Here’s an extract from an article on Gom’beenism by Conor McCabe, which Rabble published in their great community print magazine and have now provided online. To help keep Rabble magazine in print please support their fundit campaign.
Gombeen (g?m ‘bi:n). Anglo-Irish. Usury. Chiefly attrib., as Gombeen-Man, a money-lender, usurer; so also gombeen-woman. Hence gom’beenism, the practice of borrowing or lending at usury.
The 19th-century term Gom’beenism, the practice of borrowing or lending at usury, is increasingly referenced in relation to Ireland’s domestic economic practices. Conor McCabe takes a look at the history of the Irish middleman and argues that they haven’t gone away.
On Tuesday 3 January 1882 the nobility and landed gentry of Ireland met in Dublin to discuss the future of the island. Among those present was R.J. Mahony, a landowner from Kerry. He stood and said that the recently-passed land act would be the ruin not only of the landlords but of the small farmer as well. He explained that as soon as the landlord class was put out of the way, another would come along to take their place.‘The merchant, the trader, the usurer, the gombeen man,’ said Mahony, were ‘the future rulers of the land.’ Mr. Mahony called these the middlemen, and although he may have had his reasons for defending landlordism, his warnings were not without foundation. Forty years later the middleman were in the ascendancy and set about carving the newly-independent free state in their image – and we’ve been living with the consequences of that ever since.
Just who were these middlemen? In an article published in 1982 Michael D. Higgins wrote that the mainstream image of the period – and the one taught at secondary level – was one of poor small farmers fighting against perfidious, foreign landlords. However, what was glossed over in such a black and white analysis was that there was another struggle – a class struggle – going on, one that involved small farmers and the rancher/grazier families. These large rancher farmers fattened cattle for export, and occasionally they were the local shopkeepers, the arbiters of credit in the community, and the dispensers of loans. It gave them significant societal influence and power. Not all shopkeepers were graziers, of course, but neither one was the friend of the smallholder. The social relations which underpinned Irish rural society were not only framed by land, but by credit: those who needed it, and those who profited from it. And in the north and west of Ireland, it was the Irish entrepreneurial spirit of the middleman and his gombeen cousin that held sway over credit.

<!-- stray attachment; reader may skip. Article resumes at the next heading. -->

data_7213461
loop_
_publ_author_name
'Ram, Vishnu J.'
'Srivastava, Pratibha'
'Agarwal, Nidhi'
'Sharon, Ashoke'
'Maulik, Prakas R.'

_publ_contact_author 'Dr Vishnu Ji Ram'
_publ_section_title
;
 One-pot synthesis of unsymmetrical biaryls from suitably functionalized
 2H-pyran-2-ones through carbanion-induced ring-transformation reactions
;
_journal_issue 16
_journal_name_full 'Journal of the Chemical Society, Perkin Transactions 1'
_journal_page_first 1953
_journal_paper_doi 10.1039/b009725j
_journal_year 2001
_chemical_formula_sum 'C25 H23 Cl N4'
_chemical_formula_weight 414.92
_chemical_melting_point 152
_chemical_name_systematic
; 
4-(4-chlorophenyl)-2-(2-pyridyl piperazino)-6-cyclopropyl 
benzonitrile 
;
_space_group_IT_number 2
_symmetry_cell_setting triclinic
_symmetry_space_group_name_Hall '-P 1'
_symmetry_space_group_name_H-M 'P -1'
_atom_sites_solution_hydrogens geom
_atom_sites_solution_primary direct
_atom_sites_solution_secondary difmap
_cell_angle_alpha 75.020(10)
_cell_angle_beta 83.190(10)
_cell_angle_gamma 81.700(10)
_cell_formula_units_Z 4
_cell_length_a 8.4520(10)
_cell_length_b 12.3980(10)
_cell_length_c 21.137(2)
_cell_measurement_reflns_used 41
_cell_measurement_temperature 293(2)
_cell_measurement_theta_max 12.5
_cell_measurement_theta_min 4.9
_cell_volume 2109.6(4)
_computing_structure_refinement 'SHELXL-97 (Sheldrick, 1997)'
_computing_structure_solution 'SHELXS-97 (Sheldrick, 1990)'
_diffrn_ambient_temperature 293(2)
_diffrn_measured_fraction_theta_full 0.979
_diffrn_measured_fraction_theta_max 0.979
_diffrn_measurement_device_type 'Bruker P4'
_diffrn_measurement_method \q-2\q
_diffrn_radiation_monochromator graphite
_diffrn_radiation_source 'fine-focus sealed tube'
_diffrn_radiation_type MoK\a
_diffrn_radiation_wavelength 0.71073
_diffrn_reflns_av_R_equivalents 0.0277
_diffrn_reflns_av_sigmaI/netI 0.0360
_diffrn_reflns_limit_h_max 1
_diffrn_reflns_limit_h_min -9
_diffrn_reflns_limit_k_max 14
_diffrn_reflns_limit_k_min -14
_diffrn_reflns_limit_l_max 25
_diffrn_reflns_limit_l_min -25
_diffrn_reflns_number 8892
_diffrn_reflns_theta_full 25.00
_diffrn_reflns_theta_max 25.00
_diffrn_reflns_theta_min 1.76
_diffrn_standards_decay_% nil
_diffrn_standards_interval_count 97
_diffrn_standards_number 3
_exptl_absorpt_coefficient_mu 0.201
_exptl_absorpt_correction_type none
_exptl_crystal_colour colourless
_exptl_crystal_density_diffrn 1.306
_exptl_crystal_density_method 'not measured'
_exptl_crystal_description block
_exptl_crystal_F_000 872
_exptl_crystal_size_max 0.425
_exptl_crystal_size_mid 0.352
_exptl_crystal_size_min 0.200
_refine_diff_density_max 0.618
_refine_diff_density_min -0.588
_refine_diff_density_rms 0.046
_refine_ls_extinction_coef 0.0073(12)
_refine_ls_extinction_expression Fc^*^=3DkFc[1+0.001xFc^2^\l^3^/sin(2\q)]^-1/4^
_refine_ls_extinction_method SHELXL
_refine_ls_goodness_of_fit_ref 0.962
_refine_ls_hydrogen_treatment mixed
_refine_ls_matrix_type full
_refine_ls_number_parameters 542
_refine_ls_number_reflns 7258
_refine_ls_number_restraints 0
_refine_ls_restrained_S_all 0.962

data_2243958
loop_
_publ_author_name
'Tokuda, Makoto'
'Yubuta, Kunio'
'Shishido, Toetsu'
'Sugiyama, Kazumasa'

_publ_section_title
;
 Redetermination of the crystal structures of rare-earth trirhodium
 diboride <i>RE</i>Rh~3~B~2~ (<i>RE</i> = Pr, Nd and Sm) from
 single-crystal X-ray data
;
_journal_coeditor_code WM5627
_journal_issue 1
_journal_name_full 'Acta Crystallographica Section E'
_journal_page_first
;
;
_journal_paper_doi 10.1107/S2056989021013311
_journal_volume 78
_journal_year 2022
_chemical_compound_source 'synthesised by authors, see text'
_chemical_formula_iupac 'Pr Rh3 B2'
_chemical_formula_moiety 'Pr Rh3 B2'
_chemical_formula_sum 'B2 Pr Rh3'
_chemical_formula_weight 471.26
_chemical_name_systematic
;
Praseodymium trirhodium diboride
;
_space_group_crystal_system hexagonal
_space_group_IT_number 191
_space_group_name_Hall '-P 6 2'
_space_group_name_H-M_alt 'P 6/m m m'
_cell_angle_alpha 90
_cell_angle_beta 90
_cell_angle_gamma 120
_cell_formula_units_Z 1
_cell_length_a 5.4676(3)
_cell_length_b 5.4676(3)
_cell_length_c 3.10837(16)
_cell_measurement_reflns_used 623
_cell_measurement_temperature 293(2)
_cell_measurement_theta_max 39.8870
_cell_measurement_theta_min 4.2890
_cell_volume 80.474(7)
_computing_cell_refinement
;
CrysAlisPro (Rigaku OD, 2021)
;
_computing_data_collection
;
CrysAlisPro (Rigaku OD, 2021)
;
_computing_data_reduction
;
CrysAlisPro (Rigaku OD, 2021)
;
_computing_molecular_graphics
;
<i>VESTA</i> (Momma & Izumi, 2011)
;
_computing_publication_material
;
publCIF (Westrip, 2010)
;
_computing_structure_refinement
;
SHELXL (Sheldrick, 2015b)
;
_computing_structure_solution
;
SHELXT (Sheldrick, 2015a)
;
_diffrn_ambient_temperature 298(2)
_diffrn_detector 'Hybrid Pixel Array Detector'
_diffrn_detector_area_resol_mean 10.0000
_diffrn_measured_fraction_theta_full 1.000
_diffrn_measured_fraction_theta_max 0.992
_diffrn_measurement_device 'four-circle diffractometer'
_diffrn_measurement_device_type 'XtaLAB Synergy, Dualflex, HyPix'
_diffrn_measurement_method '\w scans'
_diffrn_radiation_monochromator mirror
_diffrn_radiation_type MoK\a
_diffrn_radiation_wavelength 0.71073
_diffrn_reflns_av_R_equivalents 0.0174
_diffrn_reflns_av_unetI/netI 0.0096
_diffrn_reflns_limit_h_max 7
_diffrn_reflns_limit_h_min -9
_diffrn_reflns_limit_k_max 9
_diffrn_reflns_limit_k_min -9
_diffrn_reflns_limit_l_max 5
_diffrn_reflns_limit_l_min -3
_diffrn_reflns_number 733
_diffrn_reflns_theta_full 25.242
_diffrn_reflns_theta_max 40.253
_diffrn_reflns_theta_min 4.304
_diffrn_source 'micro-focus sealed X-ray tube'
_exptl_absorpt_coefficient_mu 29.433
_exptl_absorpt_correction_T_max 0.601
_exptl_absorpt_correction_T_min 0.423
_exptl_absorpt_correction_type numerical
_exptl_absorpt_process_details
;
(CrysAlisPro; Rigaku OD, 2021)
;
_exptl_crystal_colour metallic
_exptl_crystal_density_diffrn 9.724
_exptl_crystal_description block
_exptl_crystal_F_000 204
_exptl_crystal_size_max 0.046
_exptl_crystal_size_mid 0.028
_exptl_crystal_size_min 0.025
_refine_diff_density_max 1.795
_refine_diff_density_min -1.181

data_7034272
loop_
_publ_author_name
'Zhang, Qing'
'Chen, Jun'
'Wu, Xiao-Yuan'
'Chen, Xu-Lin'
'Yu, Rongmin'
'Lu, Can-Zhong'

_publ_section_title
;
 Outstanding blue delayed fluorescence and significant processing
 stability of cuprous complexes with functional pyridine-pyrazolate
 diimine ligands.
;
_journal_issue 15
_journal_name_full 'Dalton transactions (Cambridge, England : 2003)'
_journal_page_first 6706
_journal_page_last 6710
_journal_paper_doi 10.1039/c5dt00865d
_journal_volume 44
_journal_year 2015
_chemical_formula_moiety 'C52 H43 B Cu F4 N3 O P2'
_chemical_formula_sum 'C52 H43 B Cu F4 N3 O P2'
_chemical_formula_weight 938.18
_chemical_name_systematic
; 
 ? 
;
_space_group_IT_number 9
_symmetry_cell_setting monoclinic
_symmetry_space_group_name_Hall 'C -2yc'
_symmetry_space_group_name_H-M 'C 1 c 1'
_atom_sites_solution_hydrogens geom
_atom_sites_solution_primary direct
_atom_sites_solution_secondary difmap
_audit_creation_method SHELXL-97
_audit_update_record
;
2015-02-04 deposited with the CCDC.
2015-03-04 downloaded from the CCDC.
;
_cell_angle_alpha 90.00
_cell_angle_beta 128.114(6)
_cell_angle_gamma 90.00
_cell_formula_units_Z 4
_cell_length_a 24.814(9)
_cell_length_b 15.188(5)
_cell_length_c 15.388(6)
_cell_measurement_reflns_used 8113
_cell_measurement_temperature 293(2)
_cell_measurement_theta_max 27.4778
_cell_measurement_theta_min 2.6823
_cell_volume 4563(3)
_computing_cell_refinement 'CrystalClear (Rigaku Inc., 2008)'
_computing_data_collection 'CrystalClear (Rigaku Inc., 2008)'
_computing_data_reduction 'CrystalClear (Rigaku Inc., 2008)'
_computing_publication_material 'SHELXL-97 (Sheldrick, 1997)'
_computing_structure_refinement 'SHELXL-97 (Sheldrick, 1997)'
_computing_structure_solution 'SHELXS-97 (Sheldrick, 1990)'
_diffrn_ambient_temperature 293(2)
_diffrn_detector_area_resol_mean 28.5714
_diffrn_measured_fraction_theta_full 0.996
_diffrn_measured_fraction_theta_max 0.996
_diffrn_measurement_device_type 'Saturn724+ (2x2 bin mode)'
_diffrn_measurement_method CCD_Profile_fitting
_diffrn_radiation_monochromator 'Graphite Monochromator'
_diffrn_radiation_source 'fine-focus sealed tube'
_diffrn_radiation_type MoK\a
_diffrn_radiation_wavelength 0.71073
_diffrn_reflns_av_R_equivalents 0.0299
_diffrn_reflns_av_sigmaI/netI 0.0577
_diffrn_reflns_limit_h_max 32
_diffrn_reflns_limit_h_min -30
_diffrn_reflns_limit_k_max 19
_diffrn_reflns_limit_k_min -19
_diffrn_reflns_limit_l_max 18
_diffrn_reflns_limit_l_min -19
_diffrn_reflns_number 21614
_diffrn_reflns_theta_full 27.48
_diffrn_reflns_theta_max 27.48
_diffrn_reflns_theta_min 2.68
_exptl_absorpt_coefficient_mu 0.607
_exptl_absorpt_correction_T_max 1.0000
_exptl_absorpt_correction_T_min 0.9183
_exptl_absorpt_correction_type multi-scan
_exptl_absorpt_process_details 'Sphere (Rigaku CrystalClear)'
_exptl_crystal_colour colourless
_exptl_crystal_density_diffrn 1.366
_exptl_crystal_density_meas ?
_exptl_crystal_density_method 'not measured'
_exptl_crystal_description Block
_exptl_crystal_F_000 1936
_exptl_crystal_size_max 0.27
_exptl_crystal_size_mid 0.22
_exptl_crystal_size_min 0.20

Read the rest here.
Enda Kenny in his apology in the Dail called it a ‘profound indifference.’ He said we were able to put the Magdalene women away because ‘for too many years we put away our conscience.’ He was talking of course about something that had been happening since the beginning of this state and which only finally came to an end in 1996. For Enda Kenny though and most of the audience the idea was that this, the horror that was the laundries, the sin that was the incarceration of innocent women, could all be blamed on the past, that what we were really talking about was 1950s Ireland, about a prejudice and snobbery and false piety that belonged to an Ireland that was now gone. Our ‘indifference’ belonged to the past, our buried ‘conscience’ was now unearthed. For ‘our’ indifference and conscience what we really meant was ‘theirs,’ those from the past. Them not us. Not us, at all.
Which is nice and comforting, isn’t it? As if we were confronting something when in essence we were just blaming it on those who went before. Like being absolved but of someone else’s sins. Still, the history of societies looking the other away, claiming not to have known what everyone really knew, has a sinister history, with even the worst state murders of the last century being characterised by that very thing. Thankfully, we are not within that sphere of inhumanity, but do we even want to share any of those social characteristics? Do we want to be another society that turned away, that buried our conscience, that lived by indifference, that ‘didn’t know’? Because we do know and if we don’t talk about it we are indifferent or putting away our conscience or lying.